Keith Pyeatt (author of STRUCK) and I first met in an online writer's group way back in 1997. (Seems like yesterday, eh, Keith?). We were starry-eyed author-wannabees in those days, helping each other fine-tune our writing skills. When it became clear that we were destined to be friends for life, we made a pact to one day celebrate our success with dinner at a fancy restaurant in Montreal (sort of the halfway point; Keith's in NM and I'm in BC). We've yet to have dinner, but we are celebrating our success. This week, please welcome Keith to my blog. Below is a fascinating insight into his life as writer. Then, in a few days, he'll guest blog on a subject dear to his heart: Writing.
Please do leave him a comment, or a question. Meanwhile, buy a copy of his book, STRUCK. It'll scare the beejeebees out of you.
1. Keith, what inspired you to first write? And how old were you?
I wrote many technical documents over the years, but I was 39 when I wrote my first fiction. I was a manager at an electric utility in Vermont, and my assistant challenged me to write a short story where the good guys win. She kept at me for a year to write it, and when I started, I couldn't stop. My short story came out as a tongue-in-cheek horror novel, and I was hooked on writing.
2. After years of rejections, did you ever consider quitting? And if so, how did you bounce back from any bouts of writer's block?
I've never considered quitting. I considered that my novels might not be published, but I kept writing them anyway. Any writer's block for me comes when major activities interfere with my writing time. When the other activities end, so does my writer's block.
3. I know your stories are character-driven, but where did the theme for STRUCK come from?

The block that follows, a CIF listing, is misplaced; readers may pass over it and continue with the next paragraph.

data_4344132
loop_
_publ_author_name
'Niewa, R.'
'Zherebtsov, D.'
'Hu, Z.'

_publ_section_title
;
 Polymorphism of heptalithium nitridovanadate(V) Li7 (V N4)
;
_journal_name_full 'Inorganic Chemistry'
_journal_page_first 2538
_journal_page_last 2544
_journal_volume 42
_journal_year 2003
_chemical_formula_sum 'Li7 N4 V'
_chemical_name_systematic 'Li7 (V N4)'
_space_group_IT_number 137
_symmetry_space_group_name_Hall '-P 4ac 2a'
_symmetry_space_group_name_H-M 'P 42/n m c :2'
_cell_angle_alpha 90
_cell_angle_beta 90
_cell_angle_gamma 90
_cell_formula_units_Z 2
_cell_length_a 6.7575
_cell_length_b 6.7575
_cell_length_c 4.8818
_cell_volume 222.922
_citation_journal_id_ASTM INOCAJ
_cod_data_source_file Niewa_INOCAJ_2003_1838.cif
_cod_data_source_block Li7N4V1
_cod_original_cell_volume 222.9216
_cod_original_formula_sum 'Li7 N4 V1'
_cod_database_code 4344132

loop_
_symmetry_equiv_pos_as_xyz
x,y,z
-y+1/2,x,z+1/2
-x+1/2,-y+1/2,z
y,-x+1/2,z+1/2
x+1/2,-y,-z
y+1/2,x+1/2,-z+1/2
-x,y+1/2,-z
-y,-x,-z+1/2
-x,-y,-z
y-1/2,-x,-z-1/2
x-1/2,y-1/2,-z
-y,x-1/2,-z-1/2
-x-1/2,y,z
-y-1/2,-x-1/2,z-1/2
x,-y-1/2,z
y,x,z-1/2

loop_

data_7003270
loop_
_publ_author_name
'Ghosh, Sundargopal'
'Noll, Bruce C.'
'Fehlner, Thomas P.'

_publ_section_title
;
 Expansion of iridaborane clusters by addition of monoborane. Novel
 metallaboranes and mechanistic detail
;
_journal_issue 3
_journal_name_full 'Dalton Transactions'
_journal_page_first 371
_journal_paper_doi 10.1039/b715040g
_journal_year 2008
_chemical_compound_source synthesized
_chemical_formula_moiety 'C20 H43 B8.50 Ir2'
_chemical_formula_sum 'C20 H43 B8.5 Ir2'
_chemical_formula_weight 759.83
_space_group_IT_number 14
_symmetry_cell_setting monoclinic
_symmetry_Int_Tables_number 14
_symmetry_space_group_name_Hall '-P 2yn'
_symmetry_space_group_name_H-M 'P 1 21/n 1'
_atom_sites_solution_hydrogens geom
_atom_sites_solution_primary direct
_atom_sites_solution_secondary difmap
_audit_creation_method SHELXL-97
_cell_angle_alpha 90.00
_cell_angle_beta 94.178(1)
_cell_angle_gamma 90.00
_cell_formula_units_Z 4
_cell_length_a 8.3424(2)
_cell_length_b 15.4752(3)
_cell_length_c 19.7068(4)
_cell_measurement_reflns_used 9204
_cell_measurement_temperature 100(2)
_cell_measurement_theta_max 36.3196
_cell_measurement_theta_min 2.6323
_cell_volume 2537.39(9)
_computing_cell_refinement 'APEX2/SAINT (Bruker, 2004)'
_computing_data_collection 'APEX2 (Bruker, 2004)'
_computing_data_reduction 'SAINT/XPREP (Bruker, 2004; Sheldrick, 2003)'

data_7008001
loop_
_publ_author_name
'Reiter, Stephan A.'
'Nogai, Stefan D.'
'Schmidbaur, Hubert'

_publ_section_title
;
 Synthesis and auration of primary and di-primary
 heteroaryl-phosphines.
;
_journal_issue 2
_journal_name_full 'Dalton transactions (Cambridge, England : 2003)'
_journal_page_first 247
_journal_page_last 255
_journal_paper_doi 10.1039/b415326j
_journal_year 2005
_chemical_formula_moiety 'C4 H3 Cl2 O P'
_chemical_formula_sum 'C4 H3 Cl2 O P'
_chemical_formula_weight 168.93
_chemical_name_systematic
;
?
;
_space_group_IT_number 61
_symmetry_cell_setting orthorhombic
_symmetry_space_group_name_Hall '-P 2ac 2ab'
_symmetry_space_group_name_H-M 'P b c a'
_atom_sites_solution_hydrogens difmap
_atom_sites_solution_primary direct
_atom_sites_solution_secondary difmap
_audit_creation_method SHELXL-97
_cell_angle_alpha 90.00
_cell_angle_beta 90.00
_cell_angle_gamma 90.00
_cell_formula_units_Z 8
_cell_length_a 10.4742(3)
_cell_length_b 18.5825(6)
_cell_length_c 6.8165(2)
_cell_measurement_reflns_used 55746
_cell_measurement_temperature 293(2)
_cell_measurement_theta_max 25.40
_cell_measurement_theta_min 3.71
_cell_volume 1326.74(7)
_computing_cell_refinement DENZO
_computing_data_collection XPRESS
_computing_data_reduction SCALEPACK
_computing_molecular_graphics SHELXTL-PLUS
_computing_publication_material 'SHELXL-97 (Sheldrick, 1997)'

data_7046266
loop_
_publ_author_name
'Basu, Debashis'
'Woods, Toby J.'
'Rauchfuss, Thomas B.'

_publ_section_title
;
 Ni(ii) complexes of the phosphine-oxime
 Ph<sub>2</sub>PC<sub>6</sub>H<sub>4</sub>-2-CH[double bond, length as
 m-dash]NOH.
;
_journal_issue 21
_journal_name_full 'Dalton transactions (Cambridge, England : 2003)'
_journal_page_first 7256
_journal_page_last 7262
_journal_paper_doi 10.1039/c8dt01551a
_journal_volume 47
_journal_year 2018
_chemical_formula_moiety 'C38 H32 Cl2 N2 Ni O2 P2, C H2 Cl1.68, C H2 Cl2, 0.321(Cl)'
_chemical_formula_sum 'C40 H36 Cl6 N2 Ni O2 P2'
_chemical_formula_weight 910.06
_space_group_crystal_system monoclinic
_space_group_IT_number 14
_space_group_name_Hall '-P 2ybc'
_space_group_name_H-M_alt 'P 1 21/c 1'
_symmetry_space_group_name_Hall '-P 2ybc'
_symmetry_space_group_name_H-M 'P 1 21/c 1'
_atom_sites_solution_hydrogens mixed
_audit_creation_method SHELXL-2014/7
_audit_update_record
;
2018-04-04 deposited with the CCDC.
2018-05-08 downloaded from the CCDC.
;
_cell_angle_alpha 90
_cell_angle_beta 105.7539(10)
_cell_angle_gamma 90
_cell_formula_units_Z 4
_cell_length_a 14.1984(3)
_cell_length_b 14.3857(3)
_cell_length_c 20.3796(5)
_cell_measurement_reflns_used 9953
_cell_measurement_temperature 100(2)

Interesting angle to that question. I've addressed what inspired the setting, the multi-cultural and multi-lifestyle aspect, and the inclusion of the Pueblo Indian's ancestors before, but this is a little different.
I developed the story after becoming fascinated with the Ancestral Puebloan (often referred to as Anasazi) ruins in Chaco Canyon. Balance and natural order were important, and I devised my novel's crisis by creating an imbalance. I separated two opposing powers, putting the power of control in one man's hands and the power of acceptance in my hero's hands. At first glance, control seems like a much stronger power, and I played with showing how powerful acceptance is. That comparison between control and acceptance became a theme I carried through STRUCK.
4. What was your greatest obstacle in finding a publisher for STRUCK?
Trying to go the agent route to end up with a big publisher was my biggest obstacle. To most people who've commented, STRUCK defies genre, and I agree. That illusiveness has made for positive reviews, but even agents who praised it claimed not to know how to market it. A few suggested approaching small presses. Once I got serious about small presses, it sold quickly, and I'm pleased with how things have worked out so far.
5. Keith, getting one of your books into print was a long-time coming, how did you maintain your faith during those "waiting" years?
As I grew as a writer, I went back to prior novels and made them better by applying sharpened skills to old material. Every time, I was glad I improved them before they were published. That experience helped with the wait. At some point, however, the wait needs to end.
6. What's your daily writing regime? Or does it vary?